LoisWilkersonsLastNerve Mon 01-Feb-16 21:44:43

Oh dear sad Well he is telling you how he feels which is good. He is clearly very talented op. Very well written, could you use this to reach out? Tell him his arts are what might help him and give him some respite.

Youarentkiddingme Mon 01-Feb-16 21:47:56

He's clearly a very talented writer.

Maybe you could reach out to him that way? Perhaps he could email you thoughts and then you discuss them? Perhaps he could take his thoughts written down to GP and ask for help?

You clearly care and have open lines of communication starting so I'd say do what you are doing and keep talking.


Warmworm Mon 01-Feb-16 21:49:22

I don't know what you you can do, but that's a very moving piece of writing from a young person. Maybe writing regularly would help him express his anger and despair? I hope you find a way to help him.


SmartiesMakeMeNaughty Mon 01-Feb-16 21:50:35

Could you give him some examples of successful writers and performers who have channelled their depression into creativity and encourage him to use writing and performing as a safe and positive outlet for his negative feelings?

goodnightdarthvader1 Mon 01-Feb-16 21:52:05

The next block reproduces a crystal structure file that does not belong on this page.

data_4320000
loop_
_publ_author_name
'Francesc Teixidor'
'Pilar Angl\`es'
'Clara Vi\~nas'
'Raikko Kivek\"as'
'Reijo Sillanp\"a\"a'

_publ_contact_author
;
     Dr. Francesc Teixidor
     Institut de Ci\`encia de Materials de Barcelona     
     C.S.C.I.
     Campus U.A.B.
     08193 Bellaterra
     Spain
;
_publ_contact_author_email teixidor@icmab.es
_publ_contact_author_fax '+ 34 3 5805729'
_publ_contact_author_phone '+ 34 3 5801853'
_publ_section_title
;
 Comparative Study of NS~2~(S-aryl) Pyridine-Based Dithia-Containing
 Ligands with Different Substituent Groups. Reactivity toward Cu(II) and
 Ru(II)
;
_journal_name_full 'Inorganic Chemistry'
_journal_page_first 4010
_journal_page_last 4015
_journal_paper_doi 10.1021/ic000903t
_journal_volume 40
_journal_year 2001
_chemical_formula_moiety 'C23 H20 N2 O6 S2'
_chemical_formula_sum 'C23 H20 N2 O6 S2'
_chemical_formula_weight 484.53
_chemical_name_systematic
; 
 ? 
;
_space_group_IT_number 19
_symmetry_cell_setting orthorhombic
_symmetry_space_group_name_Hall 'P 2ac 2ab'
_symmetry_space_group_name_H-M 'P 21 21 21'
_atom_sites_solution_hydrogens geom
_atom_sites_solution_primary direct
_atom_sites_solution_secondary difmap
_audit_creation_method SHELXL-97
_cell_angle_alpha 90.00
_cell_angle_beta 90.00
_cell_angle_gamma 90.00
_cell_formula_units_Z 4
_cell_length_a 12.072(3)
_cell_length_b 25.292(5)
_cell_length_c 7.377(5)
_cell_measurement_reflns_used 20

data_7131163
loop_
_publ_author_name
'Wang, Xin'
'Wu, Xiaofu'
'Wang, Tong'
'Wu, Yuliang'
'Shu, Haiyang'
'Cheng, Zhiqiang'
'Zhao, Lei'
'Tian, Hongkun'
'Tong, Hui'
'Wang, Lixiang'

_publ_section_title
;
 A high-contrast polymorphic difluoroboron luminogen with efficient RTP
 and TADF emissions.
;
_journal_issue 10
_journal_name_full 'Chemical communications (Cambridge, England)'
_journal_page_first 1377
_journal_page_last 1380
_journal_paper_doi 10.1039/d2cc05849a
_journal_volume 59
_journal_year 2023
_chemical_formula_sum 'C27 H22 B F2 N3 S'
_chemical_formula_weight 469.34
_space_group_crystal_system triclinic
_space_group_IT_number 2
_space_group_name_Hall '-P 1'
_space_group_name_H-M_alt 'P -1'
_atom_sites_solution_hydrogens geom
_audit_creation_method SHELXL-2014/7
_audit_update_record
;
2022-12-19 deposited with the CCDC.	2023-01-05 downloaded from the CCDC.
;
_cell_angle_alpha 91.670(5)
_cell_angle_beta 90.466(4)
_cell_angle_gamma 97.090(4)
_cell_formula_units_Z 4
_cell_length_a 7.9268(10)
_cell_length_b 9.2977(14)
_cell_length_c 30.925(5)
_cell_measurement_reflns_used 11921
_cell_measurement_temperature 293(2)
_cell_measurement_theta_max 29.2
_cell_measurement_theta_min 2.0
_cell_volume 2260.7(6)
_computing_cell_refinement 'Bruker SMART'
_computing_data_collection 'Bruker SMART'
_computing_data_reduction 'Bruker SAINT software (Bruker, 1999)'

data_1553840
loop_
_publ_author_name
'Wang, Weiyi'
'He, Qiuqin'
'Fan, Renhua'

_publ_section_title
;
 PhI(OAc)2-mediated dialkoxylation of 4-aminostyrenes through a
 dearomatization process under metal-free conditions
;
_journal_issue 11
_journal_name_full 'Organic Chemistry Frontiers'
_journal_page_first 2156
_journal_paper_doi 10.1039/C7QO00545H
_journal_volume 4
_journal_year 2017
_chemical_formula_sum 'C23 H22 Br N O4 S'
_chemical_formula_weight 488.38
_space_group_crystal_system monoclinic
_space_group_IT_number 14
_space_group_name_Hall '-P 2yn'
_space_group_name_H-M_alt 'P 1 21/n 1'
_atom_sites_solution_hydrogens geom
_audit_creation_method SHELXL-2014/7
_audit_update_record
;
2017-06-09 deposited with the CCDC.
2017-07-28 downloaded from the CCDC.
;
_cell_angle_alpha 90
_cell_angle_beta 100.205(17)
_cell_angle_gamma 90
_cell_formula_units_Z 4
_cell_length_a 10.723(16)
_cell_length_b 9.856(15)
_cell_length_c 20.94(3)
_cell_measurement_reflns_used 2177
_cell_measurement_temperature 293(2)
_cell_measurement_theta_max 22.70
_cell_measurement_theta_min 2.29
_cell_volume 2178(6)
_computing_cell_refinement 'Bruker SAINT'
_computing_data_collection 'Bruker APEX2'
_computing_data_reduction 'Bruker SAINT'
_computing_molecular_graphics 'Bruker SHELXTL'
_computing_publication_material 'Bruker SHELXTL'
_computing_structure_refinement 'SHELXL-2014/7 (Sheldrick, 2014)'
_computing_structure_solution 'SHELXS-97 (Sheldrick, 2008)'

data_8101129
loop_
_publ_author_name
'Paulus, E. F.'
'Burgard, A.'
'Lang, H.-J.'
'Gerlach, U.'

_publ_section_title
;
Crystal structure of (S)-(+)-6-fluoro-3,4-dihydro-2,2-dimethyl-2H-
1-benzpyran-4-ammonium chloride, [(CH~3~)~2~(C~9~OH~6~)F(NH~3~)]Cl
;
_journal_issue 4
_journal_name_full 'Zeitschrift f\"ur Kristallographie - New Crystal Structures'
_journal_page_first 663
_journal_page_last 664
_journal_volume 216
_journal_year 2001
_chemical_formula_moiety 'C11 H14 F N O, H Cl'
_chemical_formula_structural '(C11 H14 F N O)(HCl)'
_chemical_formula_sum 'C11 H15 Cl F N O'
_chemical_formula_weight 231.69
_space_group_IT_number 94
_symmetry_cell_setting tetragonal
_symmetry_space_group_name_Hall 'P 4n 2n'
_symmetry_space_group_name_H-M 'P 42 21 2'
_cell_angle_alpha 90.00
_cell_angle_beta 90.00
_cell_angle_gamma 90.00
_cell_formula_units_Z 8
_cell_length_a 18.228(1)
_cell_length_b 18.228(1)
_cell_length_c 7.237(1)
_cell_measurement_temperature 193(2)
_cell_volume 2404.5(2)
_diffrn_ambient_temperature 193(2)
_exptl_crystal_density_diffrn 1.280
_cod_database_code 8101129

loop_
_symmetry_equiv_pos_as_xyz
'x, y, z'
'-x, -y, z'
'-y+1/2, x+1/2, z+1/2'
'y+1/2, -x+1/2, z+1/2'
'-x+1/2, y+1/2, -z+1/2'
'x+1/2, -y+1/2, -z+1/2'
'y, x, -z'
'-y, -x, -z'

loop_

How old is he?

Evabeaversprotege Mon 01-Feb-16 21:54:01

What age is your son & is he receiving any outside help?

He has a fantastic talent.

pointythings Mon 01-Feb-16 21:54:08

That's a stunning piece of writing, but he does sound very unhappy. For my DD (who has expressed similar sentiments with similar eloquence), writing song lyrics and poetry does seem to help a lot.

Keep an eye on him though. We were very close to a CAMHS referral for DD1 not too long ago. She worked through using mindfulness and relaxation techniques, but this is a very vulnerable age.

MLGs Mon 01-Feb-16 21:55:27

My first thought as well is that he is a very talented writer.

But flowers for you as I know this must be hard.

TheCatsMeow Mon 01-Feb-16 21:55:46

Reminds me of myself at about 14/15.

All I can say is I got through it and he will too. Best thing you can do is teach him there's nothing wrong with him and he doesn't have to change to fit in and to be the change he wants to see.

TheCatsMeow Mon 01-Feb-16 21:56:19

And encourage his writing. I write and it helps.

CallMeExhausted Mon 01-Feb-16 21:57:56

He is 17, so hardly a young child, but he has withdrawn into himself so far in the last year. It is a struggle just to get him to come out of the house now.

He sees a counsellor - I suggested that he might want to share this with her, as it may be easier than saying it.

Gatehouse77 Mon 01-Feb-16 21:58:08